By R.U. Sirius, V. Vale
V. Vale, the great publisher of Re/Search, has sent out a very thoughtful essay wondering who is predicting the future as well as William S. Burroughs and J.G. Ballard did (particularly Ballard, I think) and calling everyone’s attention to an upcoming appearance by William Gibson in San Francisco.
EDITORIAL FROM V. VALE: “Mirror Mirror On the Wall, Who’s the Most Prophetic of Them All?”
It is difficult to survive and transcend the loss of one’s “father” [figures] — in my case there were three: William S. Burroughs, Philip Lamantia and J.G. Ballard. Philip was an authentic American Surrealist poet and first-generation “Beat” luminary — he read at that very first public reading of “Howl” at the Six Gallery at 3119 Fillmore Street/Filbert-Greenwich Sts, SF, Oct 7, 1955. Mr Lamantia was my first mentor. William S. Burroughs I didn’t meet until fall of 1978 when he came to San Francisco to read at the Keystone Korner in North Beach next to the Police Station. J.G. Ballard I corresponded with beginning in 1978 when I finally got an interview with him by proxy for my Search & Destroy #10 (incidentally, still available in a low-cost reprint from the original negatives). That same issue featured Burroughs on the cover; photo by Kamera Zie, who worked at City Lights, as I did.
When J.G. Ballard died April 19, 2009, I looked around and wondered who could replace him. He was a magnanimous, generous, spontaneous, unpretentious, publicity-avoiding ORIGINAL whose darkly imaginative literary output seemingly contradicted the ultra-polite, warmly humorous manner in which he treated people who visited him (including me). I was fortunate to be in his presence (and tape-record him) a number of times — in San Francisco, Berkeley, Palo Alto (?), and at Shepperton, outside London, near the Thames river where he took frequent après-lunch perambulations. By sheer luck I managed to tape-record both Burroughs and Ballard just months before they died…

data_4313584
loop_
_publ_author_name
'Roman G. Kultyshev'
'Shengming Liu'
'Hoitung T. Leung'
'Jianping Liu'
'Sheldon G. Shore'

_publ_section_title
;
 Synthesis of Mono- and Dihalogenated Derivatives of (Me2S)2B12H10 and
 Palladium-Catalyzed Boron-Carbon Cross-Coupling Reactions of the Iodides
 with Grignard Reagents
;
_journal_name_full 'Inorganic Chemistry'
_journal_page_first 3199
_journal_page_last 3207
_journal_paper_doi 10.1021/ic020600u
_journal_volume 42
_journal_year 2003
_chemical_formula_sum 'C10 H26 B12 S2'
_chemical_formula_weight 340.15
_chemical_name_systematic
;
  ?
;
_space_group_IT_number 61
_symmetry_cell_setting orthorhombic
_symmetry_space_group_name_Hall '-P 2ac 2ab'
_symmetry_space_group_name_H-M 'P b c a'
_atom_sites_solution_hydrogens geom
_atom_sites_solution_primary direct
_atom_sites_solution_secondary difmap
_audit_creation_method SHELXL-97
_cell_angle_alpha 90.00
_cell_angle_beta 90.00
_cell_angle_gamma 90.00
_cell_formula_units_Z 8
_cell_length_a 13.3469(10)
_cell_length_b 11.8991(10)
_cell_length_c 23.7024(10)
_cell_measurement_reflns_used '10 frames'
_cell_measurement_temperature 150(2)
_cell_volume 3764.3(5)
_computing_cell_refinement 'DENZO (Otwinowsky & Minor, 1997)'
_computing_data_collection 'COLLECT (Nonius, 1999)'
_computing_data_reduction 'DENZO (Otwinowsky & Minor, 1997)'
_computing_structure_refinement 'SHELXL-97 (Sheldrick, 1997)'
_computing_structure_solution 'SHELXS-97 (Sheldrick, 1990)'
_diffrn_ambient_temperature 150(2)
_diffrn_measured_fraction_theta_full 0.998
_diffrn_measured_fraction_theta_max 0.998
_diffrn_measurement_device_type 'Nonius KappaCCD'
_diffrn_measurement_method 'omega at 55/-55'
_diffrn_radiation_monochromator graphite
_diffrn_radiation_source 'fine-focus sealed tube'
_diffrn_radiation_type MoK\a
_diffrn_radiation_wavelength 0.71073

Needless to say, nobody has yet “replaced” the above three deceased mentors. The nagging question is: Who are the people alive on the planet who are predicting the future as well as Burroughs and Ballard? The so-called CyberPunk writers (William Gibson, Bruce Sterling, Richard Kadrey, Rudy Rucker; who else?) are alive and penning miles of sentences — are they still the “zeitgeist” of now? Is there a zeitgeist of now, besides “Things Fall Apart” and –? Maybe we all need to attend the Extreme Futurist Festival…
We have long supported Survival Research Laboratories in their noisy machine performances divining a rusty, improvised-technological future in the perhaps money-less, state-less, more robotic- and drone-filled world landscape ahead of us. We’re reviewing the past 20 years, and an SRL associate comes to mind who has more or less selflessly curated dozens (maybe hundreds) of futuristic, bursting-with-ideas presentations by the crême-de-la-crême of cutting-edge thinkers, scientists and artists — most of them free; no admission charge — at U.C. Berkeley. That would be Ken Goldberg, who has been studying the future for several decades. Anyone heard of telerobotics? To quote, “Telerobotics is the field of robotics concerned with the remote distance control of robots using wireless connections, tethered connections, or internet connectivity via human input. Ken Goldberg, a pioneer of telerobotic art and his collaborative installation “Memento Mori” can be seen as the first telepresent, internet-based earthwork controlled by minute movements of the Hayward Fault in California and transmitted continuously as a seismic data stream to an embedded audio visual display.” [!]
To read this entire essay, go here.